Polyfluoroalkyl Substances (PFAS)
If you have questions about Polyfluoroalkyl Substances (PFAS)
in MA, please contact:
The Environmental Toxicology Program at the
MA Department of Public Health at: 617-624-5757
WHAT ARE PFAS?
Per- and polyfluoroalkyl substances (PFAS) are a group of chemicals used since the 1950s to manufacture stain-resistant, water-resistant, and non-stick products. PFAS are widely used in common consumer products such as food packaging, outdoor clothing, coatings, carpets, leather goods, and other products.
The Environmental Toxicology Program in the DPH Bureau of Environmental Health routinely issues advice based on the identification of contamination in environmental samples, such as water and food.
In March 2023, DPH issued public advice on the safe use of recreational waterbodies that are located at 20 different state parks operated by the Department of Conservation and Recreation (DCR).
This advice is based on the identification of PFAS contamination that was measured in fish and surface water samples that were collected as part of a statewide surveillance effort during the late spring and summer months of 2022.
DPH issued specific recommendations on activities such as swimming and the consumption of fish caught from these waterbodies.
This is only the second time that recreational fish consumption advisories have been issued based on the presence of PFAS in fish collected in the Commonwealth of MA.
The advice included recommendations for the following 13 communities and waterbodies:
*LAKE QUINSIGAMOND SAMPLING LOCATIONS
PFAS was found in fish at every waterbody where they were sampled. Consistent with last year’s advisories, DPH is recommending that sensitive populations (such as young children or people who are pregnant, nursing, or planning to become pregnant) not eat certain fish, or refrain from unlimited (or daily) consumption at certain waterbodies. PFAS was not found at levels that would be unsafe for swimming or recreational activities in any of the waterbodies that were sampled. In addition to the freshwater locations mentioned above, surface water was also found to be safe for swimming or recreational activities at seven marine (or saltwater) beaches, including Carson, Constitution, Savin Hill, and Tenean Beaches in Boston Harbor; Revere Beach in Broad Sound; Kings Beach in Nahant Bay; and Wollaston Beach in Quincy Bay.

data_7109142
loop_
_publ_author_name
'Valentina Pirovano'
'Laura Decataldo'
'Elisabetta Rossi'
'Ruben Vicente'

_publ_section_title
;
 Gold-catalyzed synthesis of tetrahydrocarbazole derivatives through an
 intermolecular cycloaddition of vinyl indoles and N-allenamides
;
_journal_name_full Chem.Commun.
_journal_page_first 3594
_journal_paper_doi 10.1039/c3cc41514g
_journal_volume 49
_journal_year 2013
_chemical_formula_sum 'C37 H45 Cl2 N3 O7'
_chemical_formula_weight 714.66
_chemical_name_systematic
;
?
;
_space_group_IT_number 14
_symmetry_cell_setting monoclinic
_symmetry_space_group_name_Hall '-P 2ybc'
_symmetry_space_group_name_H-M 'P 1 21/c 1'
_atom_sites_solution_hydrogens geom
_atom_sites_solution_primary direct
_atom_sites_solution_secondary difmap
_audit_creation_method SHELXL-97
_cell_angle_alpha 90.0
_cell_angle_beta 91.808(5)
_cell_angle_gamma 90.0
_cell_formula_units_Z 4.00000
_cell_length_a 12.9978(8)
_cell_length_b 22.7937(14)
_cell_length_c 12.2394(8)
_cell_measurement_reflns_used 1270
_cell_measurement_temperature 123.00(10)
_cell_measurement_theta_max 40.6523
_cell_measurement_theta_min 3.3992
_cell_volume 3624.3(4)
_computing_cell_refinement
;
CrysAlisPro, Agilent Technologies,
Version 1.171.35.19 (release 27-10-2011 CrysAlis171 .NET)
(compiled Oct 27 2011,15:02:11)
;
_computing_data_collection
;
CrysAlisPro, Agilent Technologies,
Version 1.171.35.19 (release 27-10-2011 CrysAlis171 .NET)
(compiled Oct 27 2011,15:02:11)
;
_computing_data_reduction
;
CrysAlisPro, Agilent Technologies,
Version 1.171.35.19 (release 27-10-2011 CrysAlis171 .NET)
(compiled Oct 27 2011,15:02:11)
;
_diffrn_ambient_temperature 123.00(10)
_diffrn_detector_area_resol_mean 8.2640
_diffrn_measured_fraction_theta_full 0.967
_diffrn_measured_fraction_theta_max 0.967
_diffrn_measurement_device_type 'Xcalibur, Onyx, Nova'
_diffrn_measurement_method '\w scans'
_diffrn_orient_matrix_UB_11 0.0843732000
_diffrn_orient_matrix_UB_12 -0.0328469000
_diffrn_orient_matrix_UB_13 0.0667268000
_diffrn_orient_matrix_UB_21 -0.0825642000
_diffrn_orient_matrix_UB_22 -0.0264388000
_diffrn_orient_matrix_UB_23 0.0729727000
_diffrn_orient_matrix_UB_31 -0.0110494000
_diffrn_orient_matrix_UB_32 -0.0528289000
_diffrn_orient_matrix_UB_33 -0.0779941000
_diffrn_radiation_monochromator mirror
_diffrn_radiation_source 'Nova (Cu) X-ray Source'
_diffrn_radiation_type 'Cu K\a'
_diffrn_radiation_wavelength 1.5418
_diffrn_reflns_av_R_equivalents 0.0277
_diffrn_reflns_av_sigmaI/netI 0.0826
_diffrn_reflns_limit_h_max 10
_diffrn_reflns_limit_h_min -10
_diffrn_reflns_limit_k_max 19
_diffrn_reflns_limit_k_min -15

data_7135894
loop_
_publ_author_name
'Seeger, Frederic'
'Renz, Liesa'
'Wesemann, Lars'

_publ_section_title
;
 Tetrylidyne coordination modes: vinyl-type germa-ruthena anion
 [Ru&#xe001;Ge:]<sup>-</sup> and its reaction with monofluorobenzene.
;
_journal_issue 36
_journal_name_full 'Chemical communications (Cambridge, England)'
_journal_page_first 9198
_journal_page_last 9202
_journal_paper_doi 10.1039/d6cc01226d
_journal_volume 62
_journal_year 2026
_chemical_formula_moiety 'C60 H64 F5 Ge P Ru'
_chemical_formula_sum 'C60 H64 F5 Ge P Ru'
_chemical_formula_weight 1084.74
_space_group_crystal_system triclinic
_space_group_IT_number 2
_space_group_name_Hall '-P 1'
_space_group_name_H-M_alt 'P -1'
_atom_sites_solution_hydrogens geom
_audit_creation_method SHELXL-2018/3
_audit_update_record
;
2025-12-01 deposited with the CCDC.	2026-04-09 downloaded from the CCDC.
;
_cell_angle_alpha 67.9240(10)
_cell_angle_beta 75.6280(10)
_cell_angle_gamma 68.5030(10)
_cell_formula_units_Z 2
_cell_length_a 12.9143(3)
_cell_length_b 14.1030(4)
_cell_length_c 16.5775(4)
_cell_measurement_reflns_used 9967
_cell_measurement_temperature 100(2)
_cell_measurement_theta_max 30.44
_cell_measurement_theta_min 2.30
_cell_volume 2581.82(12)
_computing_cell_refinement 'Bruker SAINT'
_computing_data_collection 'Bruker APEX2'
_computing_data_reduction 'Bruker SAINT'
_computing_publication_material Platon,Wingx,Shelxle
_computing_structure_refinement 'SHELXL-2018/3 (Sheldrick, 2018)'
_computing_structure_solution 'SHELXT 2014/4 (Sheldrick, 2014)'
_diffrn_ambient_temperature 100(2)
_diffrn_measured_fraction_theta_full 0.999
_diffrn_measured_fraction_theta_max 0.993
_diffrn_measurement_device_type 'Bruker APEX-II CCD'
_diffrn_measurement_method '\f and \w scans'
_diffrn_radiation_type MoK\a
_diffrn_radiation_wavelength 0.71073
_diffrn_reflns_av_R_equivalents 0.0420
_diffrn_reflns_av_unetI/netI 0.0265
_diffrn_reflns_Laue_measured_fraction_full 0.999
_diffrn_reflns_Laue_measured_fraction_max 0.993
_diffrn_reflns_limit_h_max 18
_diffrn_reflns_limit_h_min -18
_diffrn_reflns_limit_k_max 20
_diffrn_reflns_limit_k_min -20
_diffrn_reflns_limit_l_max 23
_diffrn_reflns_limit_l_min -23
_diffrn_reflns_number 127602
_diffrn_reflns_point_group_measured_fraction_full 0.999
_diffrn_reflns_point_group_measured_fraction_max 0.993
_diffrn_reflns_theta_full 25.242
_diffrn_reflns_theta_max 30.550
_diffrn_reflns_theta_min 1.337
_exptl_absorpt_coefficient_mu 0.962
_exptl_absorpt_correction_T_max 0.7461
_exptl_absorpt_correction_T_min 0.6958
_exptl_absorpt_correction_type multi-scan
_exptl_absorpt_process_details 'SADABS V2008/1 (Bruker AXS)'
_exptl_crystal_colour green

WHAT ARE THE ACCEPTABLE STANDARDS FOR PFAS IN FISH?
When chemical contaminants such as PFAS are identified in food, health agencies conduct a safety assessment to evaluate whether levels present in food present a possible human health concern. The DPH approach considers a number of factors, including whether there is an established state or federal “action level”, how much of the specific food people eat, the level measured in the food, and the potential toxicity of the contaminant.
Fish Consumption Advisories are typically risk-based recommendations on a level of fish consumption (e.g., servings per day, week, month, or year) informed by the measured concentration of contaminants in a sample of fish that are representative of a specific waterbody. As the concentration of chemicals in fish increases, the amount of fish that you should eat decreases.
The underlying basis for the recommendation is a “toxicity criterion”, which represents a level of a contaminant that an individual can be exposed to every day without experiencing adverse health effects.
Consistent with the US Food and Drug Administration, DPH preferentially uses the “minimal risk levels” (MRLs) from the Agency for Toxic Substances and Disease Registry (ATSDR) to evaluate a safe level of exposure to PFAS. If MRLs are not available, US EPA RfDs are used, if available.